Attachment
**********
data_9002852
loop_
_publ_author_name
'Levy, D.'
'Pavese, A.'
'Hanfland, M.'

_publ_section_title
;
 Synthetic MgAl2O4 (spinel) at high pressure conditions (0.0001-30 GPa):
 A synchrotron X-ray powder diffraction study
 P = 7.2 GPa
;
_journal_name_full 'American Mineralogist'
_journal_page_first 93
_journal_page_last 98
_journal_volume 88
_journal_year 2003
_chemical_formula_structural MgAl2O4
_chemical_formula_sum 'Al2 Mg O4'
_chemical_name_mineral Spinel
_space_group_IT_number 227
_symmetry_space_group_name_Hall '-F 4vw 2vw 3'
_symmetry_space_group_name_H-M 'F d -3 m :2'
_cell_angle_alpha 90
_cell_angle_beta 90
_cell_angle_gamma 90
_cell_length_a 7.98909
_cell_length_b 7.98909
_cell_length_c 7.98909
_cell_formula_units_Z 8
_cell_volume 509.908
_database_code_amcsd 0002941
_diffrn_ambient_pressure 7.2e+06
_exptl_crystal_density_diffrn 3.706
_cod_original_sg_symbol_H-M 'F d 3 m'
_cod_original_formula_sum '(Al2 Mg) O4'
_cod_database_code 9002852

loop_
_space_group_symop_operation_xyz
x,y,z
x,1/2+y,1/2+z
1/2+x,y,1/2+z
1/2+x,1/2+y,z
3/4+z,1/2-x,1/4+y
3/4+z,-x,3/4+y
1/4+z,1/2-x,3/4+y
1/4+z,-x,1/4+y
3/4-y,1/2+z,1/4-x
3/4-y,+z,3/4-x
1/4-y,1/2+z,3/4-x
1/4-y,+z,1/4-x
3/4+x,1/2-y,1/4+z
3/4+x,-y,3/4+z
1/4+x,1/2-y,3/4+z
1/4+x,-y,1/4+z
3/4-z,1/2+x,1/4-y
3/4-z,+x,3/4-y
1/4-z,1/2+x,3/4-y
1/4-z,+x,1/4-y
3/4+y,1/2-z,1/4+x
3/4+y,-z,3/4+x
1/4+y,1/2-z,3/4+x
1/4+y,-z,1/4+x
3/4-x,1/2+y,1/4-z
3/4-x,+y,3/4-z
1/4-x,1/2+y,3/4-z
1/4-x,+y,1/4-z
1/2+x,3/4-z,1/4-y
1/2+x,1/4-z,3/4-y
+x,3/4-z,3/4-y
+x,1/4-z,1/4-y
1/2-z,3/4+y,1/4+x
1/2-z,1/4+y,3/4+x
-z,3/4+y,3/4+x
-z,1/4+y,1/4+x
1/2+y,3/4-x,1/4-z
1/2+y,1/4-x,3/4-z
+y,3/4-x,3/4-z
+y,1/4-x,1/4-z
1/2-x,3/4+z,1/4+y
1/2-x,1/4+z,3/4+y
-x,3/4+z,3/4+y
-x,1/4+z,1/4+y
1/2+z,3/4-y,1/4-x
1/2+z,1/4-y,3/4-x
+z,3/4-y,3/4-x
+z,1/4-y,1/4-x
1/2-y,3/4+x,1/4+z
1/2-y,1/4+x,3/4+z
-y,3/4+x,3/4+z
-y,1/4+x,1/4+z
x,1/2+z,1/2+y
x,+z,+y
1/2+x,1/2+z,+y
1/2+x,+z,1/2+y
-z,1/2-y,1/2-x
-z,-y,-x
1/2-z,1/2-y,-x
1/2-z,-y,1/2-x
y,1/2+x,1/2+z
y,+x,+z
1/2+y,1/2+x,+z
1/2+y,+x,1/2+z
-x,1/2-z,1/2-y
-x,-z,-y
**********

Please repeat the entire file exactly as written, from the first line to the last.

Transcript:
data_9002852
loop_
_publ_author_name
'Levy, D.'
'Pavese, A.'
'Hanfland, M.'

_publ_section_title
;
 Synthetic MgAl2O4 (spinel) at high pressure conditions (0.0001-30 GPa):
 A synchrotron X-ray powder diffraction study
 P = 7.2 GPa
;
_journal_name_full 'American Mineralogist'
_journal_page_first 93
_journal_page_last 98
_journal_volume 88
_journal_year 2003
_chemical_formula_structural MgAl2O4
_chemical_formula_sum 'Al2 Mg O4'
_chemical_name_mineral Spinel
_space_group_IT_number 227
_symmetry_space_group_name_Hall '-F 4vw 2vw 3'
_symmetry_space_group_name_H-M 'F d -3 m :2'
_cell_angle_alpha 90
_cell_angle_beta 90
_cell_angle_gamma 90
_cell_length_a 7.98909
_cell_length_b 7.98909
_cell_length_c 7.98909
_cell_formula_units_Z 8
_cell_volume 509.908
_database_code_amcsd 0002941
_diffrn_ambient_pressure 7.2e+06
_exptl_crystal_density_diffrn 3.706
_cod_original_sg_symbol_H-M 'F d 3 m'
_cod_original_formula_sum '(Al2 Mg) O4'
_cod_database_code 9002852

loop_
_space_group_symop_operation_xyz
x,y,z
x,1/2+y,1/2+z
1/2+x,y,1/2+z
1/2+x,1/2+y,z
3/4+z,1/2-x,1/4+y
3/4+z,-x,3/4+y
1/4+z,1/2-x,3/4+y
1/4+z,-x,1/4+y
3/4-y,1/2+z,1/4-x
3/4-y,+z,3/4-x
1/4-y,1/2+z,3/4-x
1/4-y,+z,1/4-x
3/4+x,1/2-y,1/4+z
3/4+x,-y,3/4+z
1/4+x,1/2-y,3/4+z
1/4+x,-y,1/4+z
3/4-z,1/2+x,1/4-y
3/4-z,+x,3/4-y
1/4-z,1/2+x,3/4-y
1/4-z,+x,1/4-y
3/4+y,1/2-z,1/4+x
3/4+y,-z,3/4+x
1/4+y,1/2-z,3/4+x
1/4+y,-z,1/4+x
3/4-x,1/2+y,1/4-z
3/4-x,+y,3/4-z
1/4-x,1/2+y,3/4-z
1/4-x,+y,1/4-z
1/2+x,3/4-z,1/4-y
1/2+x,1/4-z,3/4-y
+x,3/4-z,3/4-y
+x,1/4-z,1/4-y
1/2-z,3/4+y,1/4+x
1/2-z,1/4+y,3/4+x
-z,3/4+y,3/4+x
-z,1/4+y,1/4+x
1/2+y,3/4-x,1/4-z
1/2+y,1/4-x,3/4-z
+y,3/4-x,3/4-z
+y,1/4-x,1/4-z
1/2-x,3/4+z,1/4+y
1/2-x,1/4+z,3/4+y
-x,3/4+z,3/4+y
-x,1/4+z,1/4+y
1/2+z,3/4-y,1/4-x
1/2+z,1/4-y,3/4-x
+z,3/4-y,3/4-x
+z,1/4-y,1/4-x
1/2-y,3/4+x,1/4+z
1/2-y,1/4+x,3/4+z
-y,3/4+x,3/4+z
-y,1/4+x,1/4+z
x,1/2+z,1/2+y
x,+z,+y
1/2+x,1/2+z,+y
1/2+x,+z,1/2+y
-z,1/2-y,1/2-x
-z,-y,-x
1/2-z,1/2-y,-x
1/2-z,-y,1/2-x
y,1/2+x,1/2+z
y,+x,+z
1/2+y,1/2+x,+z
1/2+y,+x,1/2+z
-x,1/2-z,1/2-y
-x,-z,-y